How to Stucco a Wall
Road-map walls and ceilings can be impossible to repair, but they're very easy to disguise. Hide the cracks and give the room a new look with stucco paint.
- Bucket and sponge
- Putty knife or paint scraper
- Paint roller with loop-textured roller cover
- Stiff brush
- Metal comb
- Sponge, or sturdy cord for texturing
- Utility knife
- 3-inch paint roller
- Plastic dropcloths
- Masking tape
- Strong household detergent
- Spackling compound
- Textured or stucco paint
- Piece of scrap plywood or hardboard
- Liquid detergent
About 4 hours for a small room, plus additional preparation time as necessary
Preparing to Paint
Choose textured or stucco paint, depending on how badly cracked the walls and ceiling are. Lightly textured paints are mixed with sand and other small aggregates; they hide minor flaws but not major ones. Heavy stucco paints can be applied with a trowel or a roller; choose this type to cover really bad walls. Read the paint label carefully and buy generously; the worse the wall, the more paint you'll need. Sometimes stucco paint covers only about 25 square feet per gallon can.
Before starting to work, prepare the surfaces to be stuccoed. If you're stuccoing clean walls, with no large open cracks, leave the furniture in the room; if you're stuccoing the ceiling or the surfaces require preparation, move it out. Remove drapes, pictures, and rugs. Move any remaining furniture together in the middle of the room and cover it with plastic dropcloths; cover the floor with dropcloths and fasten them to the baseboards with masking tape. Protect light fixtures, woodwork, and faceplates with masking tape.
If the room is very dirty or greasy, clean the surfaces to be stuccoed with a solution of strong household detergent and hot water; rinse and let dry completely. Small cracks will be filled in by the paint. Fill large cracks and deep gouges with spackling compound, pressing it in firmly and smoothing it with a putty knife or paint scraper. Let the patched areas dry completely, at least 8 hours. If the spackling compound has shrunk or cracked, apply more compound to smooth the patched areas; let dry completely. No sanding is necessary.
Determining What Effect You Want
Spread lightly textured paint with a roller, using the type of roller cover recommended by the manufacturer. Spread thick stucco paint with a roller and a special loop-textured roller cover, or with a trowel. Before starting to paint, experiment with the paint on a piece of scrap plywood or hardboard until you know how to get the effect you want. Try using a roller for a uniform stippled effect, a trowel for a random texture, a stiff brush for a rough look.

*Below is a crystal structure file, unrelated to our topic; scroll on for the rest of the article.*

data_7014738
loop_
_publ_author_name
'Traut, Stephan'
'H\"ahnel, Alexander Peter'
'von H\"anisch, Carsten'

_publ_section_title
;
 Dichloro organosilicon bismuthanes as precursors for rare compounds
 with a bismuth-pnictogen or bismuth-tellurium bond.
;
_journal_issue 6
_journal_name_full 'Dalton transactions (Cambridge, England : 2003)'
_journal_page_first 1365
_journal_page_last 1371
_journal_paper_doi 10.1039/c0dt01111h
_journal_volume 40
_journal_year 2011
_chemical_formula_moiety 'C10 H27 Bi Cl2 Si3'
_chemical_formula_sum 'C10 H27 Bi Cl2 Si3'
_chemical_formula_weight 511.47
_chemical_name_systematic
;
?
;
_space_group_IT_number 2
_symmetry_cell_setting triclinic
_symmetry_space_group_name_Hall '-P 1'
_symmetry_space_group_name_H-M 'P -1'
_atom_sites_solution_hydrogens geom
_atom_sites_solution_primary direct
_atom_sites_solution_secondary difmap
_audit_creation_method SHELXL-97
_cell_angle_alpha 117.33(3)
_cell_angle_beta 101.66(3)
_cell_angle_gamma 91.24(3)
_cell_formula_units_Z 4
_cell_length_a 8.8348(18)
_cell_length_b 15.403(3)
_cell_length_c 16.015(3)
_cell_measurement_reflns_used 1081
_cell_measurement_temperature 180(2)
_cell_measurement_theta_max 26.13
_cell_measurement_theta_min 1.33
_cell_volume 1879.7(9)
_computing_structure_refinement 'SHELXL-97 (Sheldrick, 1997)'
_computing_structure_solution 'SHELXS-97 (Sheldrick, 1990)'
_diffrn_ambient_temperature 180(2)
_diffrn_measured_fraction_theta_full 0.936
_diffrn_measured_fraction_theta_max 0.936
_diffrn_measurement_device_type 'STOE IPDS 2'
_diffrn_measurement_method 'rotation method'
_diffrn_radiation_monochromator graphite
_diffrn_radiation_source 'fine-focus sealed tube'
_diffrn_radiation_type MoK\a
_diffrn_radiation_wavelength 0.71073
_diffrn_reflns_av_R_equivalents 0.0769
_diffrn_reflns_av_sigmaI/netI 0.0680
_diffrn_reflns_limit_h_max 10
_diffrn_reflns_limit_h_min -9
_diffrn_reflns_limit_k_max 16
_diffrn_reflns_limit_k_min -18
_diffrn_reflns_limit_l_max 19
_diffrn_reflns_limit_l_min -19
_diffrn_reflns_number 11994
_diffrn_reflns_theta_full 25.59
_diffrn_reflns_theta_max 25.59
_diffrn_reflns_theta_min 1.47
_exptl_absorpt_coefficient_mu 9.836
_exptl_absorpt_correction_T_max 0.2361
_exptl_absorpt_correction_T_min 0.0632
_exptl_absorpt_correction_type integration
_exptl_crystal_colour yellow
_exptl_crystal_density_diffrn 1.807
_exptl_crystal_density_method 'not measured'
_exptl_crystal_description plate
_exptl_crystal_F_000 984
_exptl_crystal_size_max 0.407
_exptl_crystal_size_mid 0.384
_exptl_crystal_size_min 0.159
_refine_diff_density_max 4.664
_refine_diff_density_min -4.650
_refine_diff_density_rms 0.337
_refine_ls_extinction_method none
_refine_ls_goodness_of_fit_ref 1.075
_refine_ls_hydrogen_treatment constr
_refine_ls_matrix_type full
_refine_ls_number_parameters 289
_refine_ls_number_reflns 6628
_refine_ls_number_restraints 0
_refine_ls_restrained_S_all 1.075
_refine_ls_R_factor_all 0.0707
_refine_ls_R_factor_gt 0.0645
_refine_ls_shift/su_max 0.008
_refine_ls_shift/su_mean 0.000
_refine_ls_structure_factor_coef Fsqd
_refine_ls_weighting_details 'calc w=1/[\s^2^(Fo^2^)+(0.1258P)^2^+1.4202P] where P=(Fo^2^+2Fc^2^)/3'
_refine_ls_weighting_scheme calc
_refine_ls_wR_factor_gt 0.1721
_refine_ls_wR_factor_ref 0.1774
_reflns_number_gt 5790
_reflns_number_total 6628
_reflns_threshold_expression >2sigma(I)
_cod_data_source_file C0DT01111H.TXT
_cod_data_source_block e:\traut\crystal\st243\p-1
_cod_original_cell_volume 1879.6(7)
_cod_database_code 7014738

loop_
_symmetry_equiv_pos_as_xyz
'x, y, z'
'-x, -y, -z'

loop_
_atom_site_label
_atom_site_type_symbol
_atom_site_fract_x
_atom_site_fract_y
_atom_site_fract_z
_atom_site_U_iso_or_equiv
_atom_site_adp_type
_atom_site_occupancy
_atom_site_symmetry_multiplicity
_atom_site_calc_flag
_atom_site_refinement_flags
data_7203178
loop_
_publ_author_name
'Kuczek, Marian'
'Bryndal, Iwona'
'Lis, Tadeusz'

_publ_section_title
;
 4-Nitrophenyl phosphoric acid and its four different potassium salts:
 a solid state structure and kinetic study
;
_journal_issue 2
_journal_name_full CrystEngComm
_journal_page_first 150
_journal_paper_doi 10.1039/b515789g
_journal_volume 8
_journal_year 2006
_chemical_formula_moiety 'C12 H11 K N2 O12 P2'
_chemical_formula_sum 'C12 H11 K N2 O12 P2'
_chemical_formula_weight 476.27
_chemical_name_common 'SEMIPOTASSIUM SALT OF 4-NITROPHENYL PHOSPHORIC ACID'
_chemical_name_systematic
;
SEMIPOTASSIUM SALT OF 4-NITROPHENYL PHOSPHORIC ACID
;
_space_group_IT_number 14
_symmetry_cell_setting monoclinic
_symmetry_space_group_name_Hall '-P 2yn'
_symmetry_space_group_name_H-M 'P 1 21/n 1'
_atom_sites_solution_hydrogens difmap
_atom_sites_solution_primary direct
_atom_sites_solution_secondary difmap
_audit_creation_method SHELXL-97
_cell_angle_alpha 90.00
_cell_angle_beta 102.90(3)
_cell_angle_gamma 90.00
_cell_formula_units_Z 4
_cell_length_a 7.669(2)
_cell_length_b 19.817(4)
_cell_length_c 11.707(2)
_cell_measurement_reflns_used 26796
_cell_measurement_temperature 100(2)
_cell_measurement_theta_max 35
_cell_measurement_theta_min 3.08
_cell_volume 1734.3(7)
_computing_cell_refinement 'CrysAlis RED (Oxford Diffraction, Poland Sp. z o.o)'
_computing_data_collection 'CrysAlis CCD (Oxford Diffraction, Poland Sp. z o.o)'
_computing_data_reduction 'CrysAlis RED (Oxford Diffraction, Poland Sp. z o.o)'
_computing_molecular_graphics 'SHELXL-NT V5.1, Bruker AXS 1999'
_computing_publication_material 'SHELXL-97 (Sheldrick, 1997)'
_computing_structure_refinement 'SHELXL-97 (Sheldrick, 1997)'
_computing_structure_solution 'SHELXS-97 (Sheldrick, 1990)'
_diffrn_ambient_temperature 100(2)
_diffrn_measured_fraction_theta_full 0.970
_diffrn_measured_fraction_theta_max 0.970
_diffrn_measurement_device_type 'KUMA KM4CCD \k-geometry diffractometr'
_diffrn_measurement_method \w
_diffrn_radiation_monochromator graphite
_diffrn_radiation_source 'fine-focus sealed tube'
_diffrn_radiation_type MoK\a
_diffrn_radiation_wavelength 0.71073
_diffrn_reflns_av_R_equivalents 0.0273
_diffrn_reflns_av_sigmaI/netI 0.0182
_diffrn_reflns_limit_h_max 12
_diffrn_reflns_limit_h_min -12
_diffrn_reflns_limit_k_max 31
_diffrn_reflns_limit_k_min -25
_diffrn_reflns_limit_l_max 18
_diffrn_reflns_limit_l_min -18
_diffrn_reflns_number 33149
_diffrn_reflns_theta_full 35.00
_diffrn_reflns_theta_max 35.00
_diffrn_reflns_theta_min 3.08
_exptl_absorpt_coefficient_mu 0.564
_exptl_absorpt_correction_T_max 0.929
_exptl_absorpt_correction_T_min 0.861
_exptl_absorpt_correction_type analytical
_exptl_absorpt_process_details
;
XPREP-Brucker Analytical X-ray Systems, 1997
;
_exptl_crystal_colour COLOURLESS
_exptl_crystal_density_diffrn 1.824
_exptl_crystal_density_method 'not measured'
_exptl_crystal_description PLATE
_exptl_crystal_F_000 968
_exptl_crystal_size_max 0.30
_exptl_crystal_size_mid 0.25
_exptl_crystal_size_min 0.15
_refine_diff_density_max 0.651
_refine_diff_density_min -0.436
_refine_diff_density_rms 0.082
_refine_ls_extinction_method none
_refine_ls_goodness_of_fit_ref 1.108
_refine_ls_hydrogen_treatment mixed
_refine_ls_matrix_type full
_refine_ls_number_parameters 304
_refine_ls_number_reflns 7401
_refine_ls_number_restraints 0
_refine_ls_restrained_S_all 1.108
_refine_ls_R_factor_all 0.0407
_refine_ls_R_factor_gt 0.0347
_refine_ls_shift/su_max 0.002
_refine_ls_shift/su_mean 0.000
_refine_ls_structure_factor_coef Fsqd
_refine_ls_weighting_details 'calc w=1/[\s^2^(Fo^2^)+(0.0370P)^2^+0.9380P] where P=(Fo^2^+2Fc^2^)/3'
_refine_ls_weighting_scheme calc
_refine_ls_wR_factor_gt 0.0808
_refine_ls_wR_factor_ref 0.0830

The paint will start to set up as you work, depending on the humidity; in a heated room, this can take as little as 15 minutes. As you finish applying an area of paint, go back and texture it further to produce different effects. You can brush it into waves or curves with a stiff brush, or make random cross-hatching with a metal comb, or blob it with a sponge; for a bark texture, wind sturdy cord around a roller and roll up and down the already applied paint. In general, the thicker the paint you use, the coarser the texture you can produce and the worse damage you can cover.
Applying the Paint
When you've decided on a texture and perfected your technique, apply paint to the surfaces to be stuccoed. Paint the ceiling first, again spreading paint in small areas and texturing it as you go; paint corners and edges first and then fill in the main area. To reach tight spots, cut a loop-textured roller cover in half and work with a 3-inch roller; or, if you're troweling the paint on, use a putty knife. Use the same technique to paint the walls, starting at a corner and working around the room, spreading and then texturing as you go.
Let the paint dry at least 8 hours, according to the manufacturer's instructions. Pick up the dropcloths and remove the masking tape after the stucco is dry. Clean up with water and liquid detergent.
Stucco is only one of the many options available to you to refurbish your walls. In the next section, you will learn how to cover a wall in fabric.
For more information on do-it-yourself home improvement projects, try the following links:
- If your floors need work, you won't need to hire expensive specialists with our article on How to Repair Floors.
- Learn how to create your own walls with our article on How to Drywall.
- For instructions and tips on doing a good paint job, see our article on Painting Walls.